At the age of 28, Hal had been working as a professional trainer for a large corporation for three years. His job entailed teaching employee groups everything from changes in corporate rules and regulations to new management techniques. He loved his work, especially group facilitation, though he had not set out to be a trainer. Having earned his degree in the humanities, he really had no plan for what to do in terms of his career. College life was great fun--the people, the ideas, the freedom--and he hadn’t really thought about what he would do with his degree. This, of course, drove Hal’s parents wild! Whenever they raised the subject of a future career, he was always ducking the question. If he could explain his intuition about life (not easy at age 22), he would say that life was a series of opportunities and that you needed only to be open and willing to jump. Needless to say, his parents were greatly relieved when he finally landed a position as a trainer.
Training suited Hal just fine. There was always a new subject to learn and a new group to work with. He was a persuasive and articulate speaker and found training to be exciting and challenging. He especially enjoyed group facilitation--the less structured the better. He already sensed that solving organizational problems had more to do with relationships and feelings than procedures and products. He used his keen ability to read human behavior to find out what was really going on in a particular group. It was ironic that though he preferred everyone to get along, as a facilitator, he was also adept at resolving group conflict. He seemed to know just what to say to make individuals feel heard, understood, and appreciated. Having lots of ideas for possible resolutions, he was more focused on building consensus and harmony than on a particular solution. Groups generally rated him as highly effective and motivating.
Unfortunately, his boss did not always agree. He forever had to remind Hal to meet deadlines and prepare materials in advance. It was amazing that Hal could wait until the very last moment and put together terrific programs, but it rarely allowed his boss the opportunity to review materials prior to implementation. In addition to his desire to ensure quality programs from his staff, his boss did not always agree with Hal’s analysis and approach. From his view, Hal overemphasized people and relationships and neglected to recognize the importance of procedures and products. He was concerned that Hal ignored important data that logically needed to be addressed, forever insisting that organizational problems had more to do with people than processes (no proof necessary).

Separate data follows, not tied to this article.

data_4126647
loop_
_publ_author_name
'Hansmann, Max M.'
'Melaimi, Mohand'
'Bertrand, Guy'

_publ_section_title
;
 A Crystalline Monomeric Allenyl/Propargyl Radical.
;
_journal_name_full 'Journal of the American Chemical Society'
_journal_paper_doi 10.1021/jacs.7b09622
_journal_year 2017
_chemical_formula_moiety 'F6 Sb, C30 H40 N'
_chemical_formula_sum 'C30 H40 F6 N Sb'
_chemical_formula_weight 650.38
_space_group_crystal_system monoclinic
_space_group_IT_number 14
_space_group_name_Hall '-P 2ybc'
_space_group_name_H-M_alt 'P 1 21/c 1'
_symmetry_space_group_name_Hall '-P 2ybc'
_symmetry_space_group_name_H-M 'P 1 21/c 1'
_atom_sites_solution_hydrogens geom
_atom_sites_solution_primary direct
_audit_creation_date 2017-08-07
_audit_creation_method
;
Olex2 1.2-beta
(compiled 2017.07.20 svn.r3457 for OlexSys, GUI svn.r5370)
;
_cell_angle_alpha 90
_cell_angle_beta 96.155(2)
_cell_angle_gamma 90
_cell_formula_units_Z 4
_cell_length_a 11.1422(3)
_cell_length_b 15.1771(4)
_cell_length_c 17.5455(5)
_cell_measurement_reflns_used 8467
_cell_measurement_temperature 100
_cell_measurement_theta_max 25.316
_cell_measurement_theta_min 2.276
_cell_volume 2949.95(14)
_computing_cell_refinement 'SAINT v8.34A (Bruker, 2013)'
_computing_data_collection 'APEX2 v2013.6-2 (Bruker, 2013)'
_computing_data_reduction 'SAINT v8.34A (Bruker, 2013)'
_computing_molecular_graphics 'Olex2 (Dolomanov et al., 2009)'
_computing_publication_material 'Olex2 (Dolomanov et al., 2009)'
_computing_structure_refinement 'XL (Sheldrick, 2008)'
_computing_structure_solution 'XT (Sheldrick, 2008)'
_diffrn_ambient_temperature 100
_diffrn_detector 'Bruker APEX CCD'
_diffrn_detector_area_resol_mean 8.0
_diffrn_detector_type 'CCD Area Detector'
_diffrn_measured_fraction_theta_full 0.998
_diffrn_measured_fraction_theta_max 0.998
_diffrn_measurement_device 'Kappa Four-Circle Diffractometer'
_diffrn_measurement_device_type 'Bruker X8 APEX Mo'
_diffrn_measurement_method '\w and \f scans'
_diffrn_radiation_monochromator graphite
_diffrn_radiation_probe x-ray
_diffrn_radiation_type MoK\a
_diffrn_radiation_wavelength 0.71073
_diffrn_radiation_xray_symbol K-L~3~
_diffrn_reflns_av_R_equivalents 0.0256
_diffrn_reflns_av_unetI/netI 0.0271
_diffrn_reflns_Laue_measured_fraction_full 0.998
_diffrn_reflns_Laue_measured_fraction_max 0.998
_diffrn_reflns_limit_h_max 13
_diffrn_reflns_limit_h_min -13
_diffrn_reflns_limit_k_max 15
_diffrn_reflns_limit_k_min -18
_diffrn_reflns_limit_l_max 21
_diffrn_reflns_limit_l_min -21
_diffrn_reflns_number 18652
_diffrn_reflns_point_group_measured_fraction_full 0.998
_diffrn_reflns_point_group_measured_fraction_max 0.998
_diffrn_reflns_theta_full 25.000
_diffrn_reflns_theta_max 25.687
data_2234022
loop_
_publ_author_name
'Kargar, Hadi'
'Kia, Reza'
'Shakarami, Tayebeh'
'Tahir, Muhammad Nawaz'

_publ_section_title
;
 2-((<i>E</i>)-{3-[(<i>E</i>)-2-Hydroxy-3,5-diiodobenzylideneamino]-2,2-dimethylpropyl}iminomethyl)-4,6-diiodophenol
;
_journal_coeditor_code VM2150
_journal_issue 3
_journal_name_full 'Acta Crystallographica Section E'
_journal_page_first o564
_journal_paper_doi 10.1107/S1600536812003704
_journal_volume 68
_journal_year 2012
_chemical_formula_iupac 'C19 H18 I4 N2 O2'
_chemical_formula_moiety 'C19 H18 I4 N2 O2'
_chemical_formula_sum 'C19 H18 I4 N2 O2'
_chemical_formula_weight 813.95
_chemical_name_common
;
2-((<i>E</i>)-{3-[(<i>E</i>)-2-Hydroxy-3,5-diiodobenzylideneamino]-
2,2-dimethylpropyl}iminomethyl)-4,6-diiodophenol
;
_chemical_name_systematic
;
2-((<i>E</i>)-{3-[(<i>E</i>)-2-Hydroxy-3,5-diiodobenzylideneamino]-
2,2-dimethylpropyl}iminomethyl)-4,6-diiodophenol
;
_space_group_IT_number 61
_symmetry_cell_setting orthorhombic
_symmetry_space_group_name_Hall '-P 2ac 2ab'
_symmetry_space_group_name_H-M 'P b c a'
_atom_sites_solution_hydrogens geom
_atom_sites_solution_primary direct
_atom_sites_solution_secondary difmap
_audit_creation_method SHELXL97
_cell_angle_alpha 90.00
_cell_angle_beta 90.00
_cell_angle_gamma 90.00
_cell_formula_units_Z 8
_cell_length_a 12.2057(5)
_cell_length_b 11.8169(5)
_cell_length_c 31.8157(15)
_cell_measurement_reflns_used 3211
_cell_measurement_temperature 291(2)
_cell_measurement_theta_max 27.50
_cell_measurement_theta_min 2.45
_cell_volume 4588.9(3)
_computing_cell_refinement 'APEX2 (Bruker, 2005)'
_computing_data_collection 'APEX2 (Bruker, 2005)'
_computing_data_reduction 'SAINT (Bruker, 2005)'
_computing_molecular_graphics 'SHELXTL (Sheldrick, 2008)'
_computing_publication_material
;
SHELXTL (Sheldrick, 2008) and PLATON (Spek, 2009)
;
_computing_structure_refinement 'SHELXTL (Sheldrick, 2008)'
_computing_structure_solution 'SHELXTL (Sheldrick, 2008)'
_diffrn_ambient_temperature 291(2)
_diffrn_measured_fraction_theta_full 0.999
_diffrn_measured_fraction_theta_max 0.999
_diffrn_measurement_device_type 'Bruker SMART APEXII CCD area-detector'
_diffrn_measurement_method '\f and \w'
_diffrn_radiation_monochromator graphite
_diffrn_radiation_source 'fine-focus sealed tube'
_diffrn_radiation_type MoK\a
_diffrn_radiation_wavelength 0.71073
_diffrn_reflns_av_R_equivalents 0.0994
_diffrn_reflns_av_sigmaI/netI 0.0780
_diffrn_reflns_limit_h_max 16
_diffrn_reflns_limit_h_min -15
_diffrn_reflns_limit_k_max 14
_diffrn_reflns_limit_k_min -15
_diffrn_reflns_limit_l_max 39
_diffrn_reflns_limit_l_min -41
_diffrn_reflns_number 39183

Hal’s support staff could also be fairly critical about his last-minute marathons, for they were always rushed to produce final materials for a particular program. He could charm and cheer them along, but on more than one occasion, one of his support staff would literally have a meltdown from the stress. Hal could never understand this reaction, being so stimulated and energized himself by last-minute preparation. It was all fun to him.
When it came to Hal’s employee reviews, it was not all rosy. Hal’s boss would repeatedly address what he saw as Hal’s weaknesses, but it never had the desired effect. Sometimes he wondered how committed Hal was to this career. The boss wasn’t really far off of the mark, since our young ENFP could not envision himself doing the same kind of work forever. He didn’t aspire to be in management either. In truth, Hal was considering going back to school to get a degree in family therapy. Just wait ‘til his parents hear about this!
Hal’s relatively satisfying life is quite typical for an ENFP who has found a good niche. He is enjoying what he does, but continues to look ahead to something else, something newer and therefore more challenging and exciting. For the ENFP, life is not so much about achieving logical goals, but rather being open to opportunities and following your Intuition. It is a journey of self-discovery, no road map necessary. Life is about relationships and meaning and finding your true self. For the ENFP, this is not a journey traveled alone, and the charming and perceptive ENFP will collect many co-travelers along the way. And though the ENFP enjoys a wide variety of people, he or she will nevertheless value most those relationships that have depth and meaning. Their journey will ultimately be defined by their search for true and authentic relationships, and an ever evolving quest for meaning.
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